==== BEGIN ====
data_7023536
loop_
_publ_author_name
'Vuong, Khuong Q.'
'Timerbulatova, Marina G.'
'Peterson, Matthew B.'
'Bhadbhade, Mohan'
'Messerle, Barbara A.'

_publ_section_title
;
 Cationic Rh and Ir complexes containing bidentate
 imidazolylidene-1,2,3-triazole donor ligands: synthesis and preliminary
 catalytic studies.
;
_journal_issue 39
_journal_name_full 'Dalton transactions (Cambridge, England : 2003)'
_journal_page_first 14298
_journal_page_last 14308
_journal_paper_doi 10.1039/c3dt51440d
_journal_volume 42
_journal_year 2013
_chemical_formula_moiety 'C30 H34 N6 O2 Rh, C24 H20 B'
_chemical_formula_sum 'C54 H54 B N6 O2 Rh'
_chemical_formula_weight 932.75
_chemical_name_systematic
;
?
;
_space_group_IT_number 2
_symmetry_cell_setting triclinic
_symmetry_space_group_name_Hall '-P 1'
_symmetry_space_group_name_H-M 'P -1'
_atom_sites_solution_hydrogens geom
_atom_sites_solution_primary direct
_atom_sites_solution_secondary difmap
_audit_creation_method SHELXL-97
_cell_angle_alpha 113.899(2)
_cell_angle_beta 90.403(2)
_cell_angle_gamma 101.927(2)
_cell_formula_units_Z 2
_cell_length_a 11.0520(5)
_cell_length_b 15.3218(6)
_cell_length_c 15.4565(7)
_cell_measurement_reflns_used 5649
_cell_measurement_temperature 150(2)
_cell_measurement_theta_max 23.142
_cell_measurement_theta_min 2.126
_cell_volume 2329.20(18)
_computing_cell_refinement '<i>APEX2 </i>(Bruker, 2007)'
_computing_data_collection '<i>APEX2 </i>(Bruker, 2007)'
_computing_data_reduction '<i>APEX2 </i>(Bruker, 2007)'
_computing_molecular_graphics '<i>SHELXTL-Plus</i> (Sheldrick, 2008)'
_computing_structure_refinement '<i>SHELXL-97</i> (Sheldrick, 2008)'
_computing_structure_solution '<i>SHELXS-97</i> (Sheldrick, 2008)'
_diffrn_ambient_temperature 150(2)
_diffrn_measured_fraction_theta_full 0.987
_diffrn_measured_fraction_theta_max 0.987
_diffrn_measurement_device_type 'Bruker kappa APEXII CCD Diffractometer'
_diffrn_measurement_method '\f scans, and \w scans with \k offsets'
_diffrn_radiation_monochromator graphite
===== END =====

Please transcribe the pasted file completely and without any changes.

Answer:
data_7023536
loop_
_publ_author_name
'Vuong, Khuong Q.'
'Timerbulatova, Marina G.'
'Peterson, Matthew B.'
'Bhadbhade, Mohan'
'Messerle, Barbara A.'

_publ_section_title
;
 Cationic Rh and Ir complexes containing bidentate
 imidazolylidene-1,2,3-triazole donor ligands: synthesis and preliminary
 catalytic studies.
;
_journal_issue 39
_journal_name_full 'Dalton transactions (Cambridge, England : 2003)'
_journal_page_first 14298
_journal_page_last 14308
_journal_paper_doi 10.1039/c3dt51440d
_journal_volume 42
_journal_year 2013
_chemical_formula_moiety 'C30 H34 N6 O2 Rh, C24 H20 B'
_chemical_formula_sum 'C54 H54 B N6 O2 Rh'
_chemical_formula_weight 932.75
_chemical_name_systematic
;
?
;
_space_group_IT_number 2
_symmetry_cell_setting triclinic
_symmetry_space_group_name_Hall '-P 1'
_symmetry_space_group_name_H-M 'P -1'
_atom_sites_solution_hydrogens geom
_atom_sites_solution_primary direct
_atom_sites_solution_secondary difmap
_audit_creation_method SHELXL-97
_cell_angle_alpha 113.899(2)
_cell_angle_beta 90.403(2)
_cell_angle_gamma 101.927(2)
_cell_formula_units_Z 2
_cell_length_a 11.0520(5)
_cell_length_b 15.3218(6)
_cell_length_c 15.4565(7)
_cell_measurement_reflns_used 5649
_cell_measurement_temperature 150(2)
_cell_measurement_theta_max 23.142
_cell_measurement_theta_min 2.126
_cell_volume 2329.20(18)
_computing_cell_refinement '<i>APEX2 </i>(Bruker, 2007)'
_computing_data_collection '<i>APEX2 </i>(Bruker, 2007)'
_computing_data_reduction '<i>APEX2 </i>(Bruker, 2007)'
_computing_molecular_graphics '<i>SHELXTL-Plus</i> (Sheldrick, 2008)'
_computing_structure_refinement '<i>SHELXL-97</i> (Sheldrick, 2008)'
_computing_structure_solution '<i>SHELXS-97</i> (Sheldrick, 2008)'
_diffrn_ambient_temperature 150(2)
_diffrn_measured_fraction_theta_full 0.987
_diffrn_measured_fraction_theta_max 0.987
_diffrn_measurement_device_type 'Bruker kappa APEXII CCD Diffractometer'
_diffrn_measurement_method '\f scans, and \w scans with \k offsets'
_diffrn_radiation_monochromator graphite